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Move will strike many as sharp practice after thousands sign up


Thousands of families are due to renew their healthcare cover at the moment.

Thousands of families are due to renew their healthcare cover at the moment.

Getty Images/iStockphoto

Thousands of families are due to renew their healthcare cover at the moment.

It is hard not to be cynical about health insurers.

Just weeks after thousands of new customers joined the market, some of them start withdrawing and hiking the cost of the very health policies they brought in to lure them.

A unique situation presented itself up to the end of April.

So-called life-time community rating came into effect on May 1, meaning penalties being imposed on the over 35s who take out cover for the first time.

The penalties amount to 2pc on top of the premium for every year over the age of 35 a person is when taking out cover for the first time.

Lifetime community rating was put in place to get more young people to enter the market and bolster community rating - where everyone pays the same price for the same level of cover, irrespective of their age and health situation.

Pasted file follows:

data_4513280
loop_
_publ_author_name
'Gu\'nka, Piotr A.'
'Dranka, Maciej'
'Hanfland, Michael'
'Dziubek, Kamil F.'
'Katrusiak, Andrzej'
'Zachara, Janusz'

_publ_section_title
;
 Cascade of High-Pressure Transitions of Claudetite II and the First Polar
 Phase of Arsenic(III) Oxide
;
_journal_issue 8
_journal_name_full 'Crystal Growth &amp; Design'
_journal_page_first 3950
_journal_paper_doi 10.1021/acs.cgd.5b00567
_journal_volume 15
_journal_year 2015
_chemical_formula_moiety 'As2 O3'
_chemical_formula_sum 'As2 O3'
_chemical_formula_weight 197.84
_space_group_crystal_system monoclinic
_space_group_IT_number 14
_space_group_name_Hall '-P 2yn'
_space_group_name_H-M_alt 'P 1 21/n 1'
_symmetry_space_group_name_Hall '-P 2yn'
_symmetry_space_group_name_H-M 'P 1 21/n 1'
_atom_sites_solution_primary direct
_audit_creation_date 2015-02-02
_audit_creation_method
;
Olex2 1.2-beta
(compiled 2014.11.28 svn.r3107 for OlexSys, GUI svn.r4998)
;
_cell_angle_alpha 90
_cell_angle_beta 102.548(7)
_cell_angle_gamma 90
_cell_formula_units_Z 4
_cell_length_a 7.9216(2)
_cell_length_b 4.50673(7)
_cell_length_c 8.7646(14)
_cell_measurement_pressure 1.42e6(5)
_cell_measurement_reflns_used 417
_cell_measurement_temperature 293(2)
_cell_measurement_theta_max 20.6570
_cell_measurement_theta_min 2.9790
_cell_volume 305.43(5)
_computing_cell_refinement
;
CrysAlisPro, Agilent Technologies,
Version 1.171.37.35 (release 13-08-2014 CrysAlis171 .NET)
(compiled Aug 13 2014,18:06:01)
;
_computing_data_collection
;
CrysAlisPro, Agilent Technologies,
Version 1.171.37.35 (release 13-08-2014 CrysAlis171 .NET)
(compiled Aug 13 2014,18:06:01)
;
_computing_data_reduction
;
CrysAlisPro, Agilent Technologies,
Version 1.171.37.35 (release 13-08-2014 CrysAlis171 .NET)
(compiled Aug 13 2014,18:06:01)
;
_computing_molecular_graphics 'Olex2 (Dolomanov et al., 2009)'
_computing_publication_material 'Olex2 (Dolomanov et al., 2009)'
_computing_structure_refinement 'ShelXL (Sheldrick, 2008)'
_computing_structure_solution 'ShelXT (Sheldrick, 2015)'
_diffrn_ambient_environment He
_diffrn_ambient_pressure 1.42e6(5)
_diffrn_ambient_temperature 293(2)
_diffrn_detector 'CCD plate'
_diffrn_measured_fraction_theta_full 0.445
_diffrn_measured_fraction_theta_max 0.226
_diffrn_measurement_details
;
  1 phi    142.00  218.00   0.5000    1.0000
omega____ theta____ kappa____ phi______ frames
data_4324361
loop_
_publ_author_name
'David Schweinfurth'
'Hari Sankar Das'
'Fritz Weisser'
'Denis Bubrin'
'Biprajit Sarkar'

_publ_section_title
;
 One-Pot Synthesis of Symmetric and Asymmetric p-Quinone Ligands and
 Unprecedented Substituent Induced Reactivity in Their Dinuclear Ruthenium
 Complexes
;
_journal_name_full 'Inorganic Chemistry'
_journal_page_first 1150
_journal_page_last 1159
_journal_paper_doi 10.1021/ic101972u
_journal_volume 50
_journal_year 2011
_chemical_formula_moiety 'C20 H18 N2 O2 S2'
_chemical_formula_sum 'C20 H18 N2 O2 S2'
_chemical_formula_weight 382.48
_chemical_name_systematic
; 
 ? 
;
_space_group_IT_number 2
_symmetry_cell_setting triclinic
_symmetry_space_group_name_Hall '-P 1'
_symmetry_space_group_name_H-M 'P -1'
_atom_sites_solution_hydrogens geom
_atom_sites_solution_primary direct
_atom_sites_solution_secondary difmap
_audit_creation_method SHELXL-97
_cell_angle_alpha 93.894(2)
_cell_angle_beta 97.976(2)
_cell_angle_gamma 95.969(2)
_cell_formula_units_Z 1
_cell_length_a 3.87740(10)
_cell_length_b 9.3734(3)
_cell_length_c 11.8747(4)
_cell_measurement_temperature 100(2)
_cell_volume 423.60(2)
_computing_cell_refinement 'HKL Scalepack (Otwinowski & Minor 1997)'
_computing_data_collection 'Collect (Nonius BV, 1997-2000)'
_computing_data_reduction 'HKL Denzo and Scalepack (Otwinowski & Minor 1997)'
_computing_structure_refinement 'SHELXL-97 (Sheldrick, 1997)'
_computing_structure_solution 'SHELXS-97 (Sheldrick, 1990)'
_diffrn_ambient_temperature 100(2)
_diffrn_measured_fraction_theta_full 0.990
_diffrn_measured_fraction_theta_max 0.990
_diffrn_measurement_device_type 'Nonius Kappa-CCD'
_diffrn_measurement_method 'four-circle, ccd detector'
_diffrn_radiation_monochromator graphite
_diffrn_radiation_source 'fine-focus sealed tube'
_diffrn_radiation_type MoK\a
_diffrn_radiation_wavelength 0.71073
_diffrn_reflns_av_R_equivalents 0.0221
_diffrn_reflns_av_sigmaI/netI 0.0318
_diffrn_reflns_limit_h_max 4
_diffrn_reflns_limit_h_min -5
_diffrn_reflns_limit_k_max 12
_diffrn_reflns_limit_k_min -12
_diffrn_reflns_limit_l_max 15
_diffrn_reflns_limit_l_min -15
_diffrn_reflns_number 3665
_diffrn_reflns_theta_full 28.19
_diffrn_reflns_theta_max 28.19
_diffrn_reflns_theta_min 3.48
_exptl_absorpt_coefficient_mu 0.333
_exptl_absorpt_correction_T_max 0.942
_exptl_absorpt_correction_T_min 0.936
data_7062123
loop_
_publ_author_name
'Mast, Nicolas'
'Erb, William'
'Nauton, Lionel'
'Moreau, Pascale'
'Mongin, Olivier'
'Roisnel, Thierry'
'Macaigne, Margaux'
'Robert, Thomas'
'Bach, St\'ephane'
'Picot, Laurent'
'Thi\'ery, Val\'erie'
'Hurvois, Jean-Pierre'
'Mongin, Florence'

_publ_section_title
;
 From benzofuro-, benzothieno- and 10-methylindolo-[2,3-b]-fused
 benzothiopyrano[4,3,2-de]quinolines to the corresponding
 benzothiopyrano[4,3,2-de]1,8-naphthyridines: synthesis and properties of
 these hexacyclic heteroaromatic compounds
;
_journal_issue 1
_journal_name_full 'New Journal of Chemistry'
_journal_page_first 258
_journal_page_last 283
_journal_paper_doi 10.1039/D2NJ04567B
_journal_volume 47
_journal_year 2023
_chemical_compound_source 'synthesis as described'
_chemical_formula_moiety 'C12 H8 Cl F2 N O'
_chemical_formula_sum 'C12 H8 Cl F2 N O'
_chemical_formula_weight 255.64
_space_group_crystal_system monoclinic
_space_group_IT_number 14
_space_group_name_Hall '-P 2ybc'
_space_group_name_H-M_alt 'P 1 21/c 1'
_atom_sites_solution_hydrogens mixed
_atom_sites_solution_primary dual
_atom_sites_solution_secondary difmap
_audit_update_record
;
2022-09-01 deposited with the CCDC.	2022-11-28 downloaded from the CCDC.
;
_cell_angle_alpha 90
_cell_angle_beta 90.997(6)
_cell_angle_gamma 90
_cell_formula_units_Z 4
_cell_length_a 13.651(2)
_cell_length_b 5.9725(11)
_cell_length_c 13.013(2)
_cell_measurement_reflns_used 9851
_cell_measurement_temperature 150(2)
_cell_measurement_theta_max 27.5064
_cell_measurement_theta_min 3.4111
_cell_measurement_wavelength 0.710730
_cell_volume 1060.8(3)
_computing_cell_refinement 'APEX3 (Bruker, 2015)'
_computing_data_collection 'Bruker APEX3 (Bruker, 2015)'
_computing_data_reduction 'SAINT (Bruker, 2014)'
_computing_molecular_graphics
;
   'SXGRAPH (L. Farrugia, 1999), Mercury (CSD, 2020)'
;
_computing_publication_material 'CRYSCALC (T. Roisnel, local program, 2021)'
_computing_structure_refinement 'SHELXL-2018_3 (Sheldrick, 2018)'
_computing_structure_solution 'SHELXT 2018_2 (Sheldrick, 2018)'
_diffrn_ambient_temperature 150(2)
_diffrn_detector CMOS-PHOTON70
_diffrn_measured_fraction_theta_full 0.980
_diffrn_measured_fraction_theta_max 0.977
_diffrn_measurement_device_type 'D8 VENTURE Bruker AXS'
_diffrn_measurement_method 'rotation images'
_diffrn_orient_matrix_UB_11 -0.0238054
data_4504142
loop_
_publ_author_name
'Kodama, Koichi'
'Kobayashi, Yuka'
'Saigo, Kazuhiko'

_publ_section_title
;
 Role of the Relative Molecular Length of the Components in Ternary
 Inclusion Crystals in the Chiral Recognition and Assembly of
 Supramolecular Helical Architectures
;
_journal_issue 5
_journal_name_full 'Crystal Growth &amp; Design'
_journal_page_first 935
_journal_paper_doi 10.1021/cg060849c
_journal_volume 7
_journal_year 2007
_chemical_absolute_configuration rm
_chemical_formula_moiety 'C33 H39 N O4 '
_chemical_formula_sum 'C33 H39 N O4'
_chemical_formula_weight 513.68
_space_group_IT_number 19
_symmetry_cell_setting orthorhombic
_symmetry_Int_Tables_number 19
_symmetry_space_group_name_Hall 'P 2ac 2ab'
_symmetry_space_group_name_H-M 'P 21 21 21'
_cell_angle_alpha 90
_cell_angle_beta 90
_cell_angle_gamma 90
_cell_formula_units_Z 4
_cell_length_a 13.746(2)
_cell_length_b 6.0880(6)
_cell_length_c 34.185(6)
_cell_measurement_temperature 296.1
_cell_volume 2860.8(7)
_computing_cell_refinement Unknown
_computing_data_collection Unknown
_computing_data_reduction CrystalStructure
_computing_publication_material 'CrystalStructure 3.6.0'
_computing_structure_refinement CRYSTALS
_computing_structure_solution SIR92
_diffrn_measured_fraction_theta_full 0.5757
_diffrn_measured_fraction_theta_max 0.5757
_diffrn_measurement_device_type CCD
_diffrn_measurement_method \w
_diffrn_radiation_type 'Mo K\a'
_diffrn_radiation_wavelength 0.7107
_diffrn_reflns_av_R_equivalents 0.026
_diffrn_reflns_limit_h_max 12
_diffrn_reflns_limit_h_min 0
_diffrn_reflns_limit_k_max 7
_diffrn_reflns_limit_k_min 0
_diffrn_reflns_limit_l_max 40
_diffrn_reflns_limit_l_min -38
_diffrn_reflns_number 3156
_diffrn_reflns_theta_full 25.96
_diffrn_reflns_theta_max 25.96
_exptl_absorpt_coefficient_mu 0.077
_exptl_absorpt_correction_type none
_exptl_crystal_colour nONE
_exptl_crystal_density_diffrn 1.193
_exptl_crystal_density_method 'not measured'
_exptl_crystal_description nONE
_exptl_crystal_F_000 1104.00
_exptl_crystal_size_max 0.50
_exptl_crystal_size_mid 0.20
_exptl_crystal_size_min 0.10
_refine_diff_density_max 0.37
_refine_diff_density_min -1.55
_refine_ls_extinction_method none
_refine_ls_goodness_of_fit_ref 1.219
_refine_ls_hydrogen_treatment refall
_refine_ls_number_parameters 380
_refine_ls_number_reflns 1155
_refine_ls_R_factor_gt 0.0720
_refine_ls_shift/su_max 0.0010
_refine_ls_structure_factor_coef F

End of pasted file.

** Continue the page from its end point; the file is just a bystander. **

This prompted an unprecedented surge in new health insurance customers.

Some 74,000 people responded by taking out cover for the first time.

Many bought new low-cost, entry-level plans launched specifically to lure new members, with some of these as cheap as €400 a year.

Assurances were given that the prices would not be raised as soon as the new members signed up.

But just weeks after the deadline passed for avoiding huge penalties, this newspaper revealed that Aviva plans to push up the cost of its cheap, entry-level health plan it had introduced to get people to join it. Its Select Starter entry-level plan will go up in July.

Laya Healthcare has now gone one better.

Just weeks after the lifetime community rating deadline, the Cork-headquartered company will withdraw its cheap-as-chips Assure First scheme with effect from July 1.

This plan is good value at €395, and provides cover for treatment in public hospitals only, with a €100 excess (the amount you have to pay yourself) on consultant fees.

Those on the plan are now likely to face steep hikes by having to take out a new plan in a year's time.

Assure First was only introduced on April 13.

Laya is also pushing up the cost of a string of other entry-level plans.

Assure Vitality, Assure Health and Assure Ideal had seen their prices reduced before lifetime community rating came.

The cost of Assure Vitality will now rise by close to €70 to €499 from July.

Laya boss Donal Clancy insisted that just 1pc of its members will be affected by the scrapping of its Assure First health plan.

That may well be the case, but the move will strike many as sharp practice.

Irish Independent